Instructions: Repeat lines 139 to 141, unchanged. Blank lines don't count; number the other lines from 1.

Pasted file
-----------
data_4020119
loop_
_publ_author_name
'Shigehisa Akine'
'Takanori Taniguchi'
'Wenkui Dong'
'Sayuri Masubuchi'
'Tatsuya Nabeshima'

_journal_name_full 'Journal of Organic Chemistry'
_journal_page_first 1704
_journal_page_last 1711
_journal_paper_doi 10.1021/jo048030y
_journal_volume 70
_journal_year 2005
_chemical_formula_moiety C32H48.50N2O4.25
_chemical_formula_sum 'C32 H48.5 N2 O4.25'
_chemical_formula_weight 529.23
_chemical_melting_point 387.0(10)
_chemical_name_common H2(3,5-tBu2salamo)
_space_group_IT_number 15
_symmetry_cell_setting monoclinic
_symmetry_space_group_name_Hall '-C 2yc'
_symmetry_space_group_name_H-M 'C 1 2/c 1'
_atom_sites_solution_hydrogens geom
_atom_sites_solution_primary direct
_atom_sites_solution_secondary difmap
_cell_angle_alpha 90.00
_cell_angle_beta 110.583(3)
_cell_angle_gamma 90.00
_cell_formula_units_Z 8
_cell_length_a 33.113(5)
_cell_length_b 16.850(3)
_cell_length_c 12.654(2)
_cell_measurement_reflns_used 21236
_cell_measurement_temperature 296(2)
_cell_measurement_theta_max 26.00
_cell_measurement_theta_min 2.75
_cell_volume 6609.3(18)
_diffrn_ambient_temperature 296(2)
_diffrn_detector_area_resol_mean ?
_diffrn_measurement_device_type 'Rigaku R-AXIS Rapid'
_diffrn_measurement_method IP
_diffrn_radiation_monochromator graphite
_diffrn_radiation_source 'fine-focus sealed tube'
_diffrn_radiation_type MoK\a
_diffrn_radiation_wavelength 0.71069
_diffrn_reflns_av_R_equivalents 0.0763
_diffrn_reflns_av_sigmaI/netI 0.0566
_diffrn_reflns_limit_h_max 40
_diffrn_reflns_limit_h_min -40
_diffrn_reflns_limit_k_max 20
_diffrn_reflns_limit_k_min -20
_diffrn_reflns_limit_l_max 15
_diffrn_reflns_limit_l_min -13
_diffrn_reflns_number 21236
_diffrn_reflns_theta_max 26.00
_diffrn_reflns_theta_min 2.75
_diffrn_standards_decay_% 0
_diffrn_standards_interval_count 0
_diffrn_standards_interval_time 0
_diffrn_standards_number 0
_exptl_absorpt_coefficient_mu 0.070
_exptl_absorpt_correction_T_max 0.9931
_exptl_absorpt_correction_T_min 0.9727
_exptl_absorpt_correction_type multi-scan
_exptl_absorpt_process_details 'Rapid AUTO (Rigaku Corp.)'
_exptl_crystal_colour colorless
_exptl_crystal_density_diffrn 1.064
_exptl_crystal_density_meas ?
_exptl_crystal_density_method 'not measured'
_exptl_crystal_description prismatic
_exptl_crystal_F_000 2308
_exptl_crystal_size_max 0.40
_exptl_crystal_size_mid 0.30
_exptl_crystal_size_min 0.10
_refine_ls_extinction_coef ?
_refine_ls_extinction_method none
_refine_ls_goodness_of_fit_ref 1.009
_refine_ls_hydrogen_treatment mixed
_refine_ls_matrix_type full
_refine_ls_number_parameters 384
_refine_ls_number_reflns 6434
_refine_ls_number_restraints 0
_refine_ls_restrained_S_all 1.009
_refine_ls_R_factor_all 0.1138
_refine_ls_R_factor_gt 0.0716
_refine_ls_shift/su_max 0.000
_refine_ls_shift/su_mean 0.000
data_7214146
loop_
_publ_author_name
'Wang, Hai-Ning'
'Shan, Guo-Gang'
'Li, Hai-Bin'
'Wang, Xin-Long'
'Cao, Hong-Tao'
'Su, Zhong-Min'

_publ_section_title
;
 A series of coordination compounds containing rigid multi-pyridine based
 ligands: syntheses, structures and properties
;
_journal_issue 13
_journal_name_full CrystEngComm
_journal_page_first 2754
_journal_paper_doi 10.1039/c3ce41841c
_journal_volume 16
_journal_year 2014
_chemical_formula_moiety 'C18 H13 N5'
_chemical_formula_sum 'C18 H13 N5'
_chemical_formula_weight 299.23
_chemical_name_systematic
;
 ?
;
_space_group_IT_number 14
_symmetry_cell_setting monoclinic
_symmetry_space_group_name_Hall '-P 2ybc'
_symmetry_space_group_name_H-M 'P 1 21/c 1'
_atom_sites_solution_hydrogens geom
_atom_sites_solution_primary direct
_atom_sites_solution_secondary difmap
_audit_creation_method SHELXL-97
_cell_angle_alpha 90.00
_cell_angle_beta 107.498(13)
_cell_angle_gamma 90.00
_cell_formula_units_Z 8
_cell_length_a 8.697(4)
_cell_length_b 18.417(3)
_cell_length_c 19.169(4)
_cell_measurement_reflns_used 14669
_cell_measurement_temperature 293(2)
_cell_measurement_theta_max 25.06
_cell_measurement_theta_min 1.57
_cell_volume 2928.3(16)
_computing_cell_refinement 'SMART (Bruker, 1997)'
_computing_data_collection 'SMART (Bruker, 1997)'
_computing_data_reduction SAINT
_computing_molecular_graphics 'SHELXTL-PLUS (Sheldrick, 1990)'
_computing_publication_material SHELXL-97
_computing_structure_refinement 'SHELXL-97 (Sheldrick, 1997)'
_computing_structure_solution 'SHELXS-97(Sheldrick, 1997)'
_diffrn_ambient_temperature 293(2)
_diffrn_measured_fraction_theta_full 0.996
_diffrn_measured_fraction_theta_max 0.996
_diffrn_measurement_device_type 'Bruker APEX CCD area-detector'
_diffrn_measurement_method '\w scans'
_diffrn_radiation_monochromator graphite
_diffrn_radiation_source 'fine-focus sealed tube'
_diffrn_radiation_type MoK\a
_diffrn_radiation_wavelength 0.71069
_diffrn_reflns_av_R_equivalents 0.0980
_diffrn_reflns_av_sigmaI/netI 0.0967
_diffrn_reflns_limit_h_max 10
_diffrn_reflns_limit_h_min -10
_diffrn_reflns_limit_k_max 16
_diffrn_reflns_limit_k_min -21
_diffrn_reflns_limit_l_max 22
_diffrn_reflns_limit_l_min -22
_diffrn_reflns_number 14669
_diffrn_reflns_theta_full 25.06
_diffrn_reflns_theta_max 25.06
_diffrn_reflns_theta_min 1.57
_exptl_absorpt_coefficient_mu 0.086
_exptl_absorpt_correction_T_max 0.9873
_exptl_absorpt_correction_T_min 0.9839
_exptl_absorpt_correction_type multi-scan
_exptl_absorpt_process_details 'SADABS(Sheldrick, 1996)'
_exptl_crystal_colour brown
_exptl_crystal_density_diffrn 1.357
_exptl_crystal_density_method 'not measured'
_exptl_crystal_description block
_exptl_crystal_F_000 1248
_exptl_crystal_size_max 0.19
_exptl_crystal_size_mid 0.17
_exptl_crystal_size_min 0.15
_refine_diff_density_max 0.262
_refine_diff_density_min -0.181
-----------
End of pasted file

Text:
_computing_molecular_graphics 'SHELXTL-PLUS (Sheldrick, 1990)'
_computing_publication_material SHELXL-97
_computing_structure_refinement 'SHELXL-97 (Sheldrick, 1997)'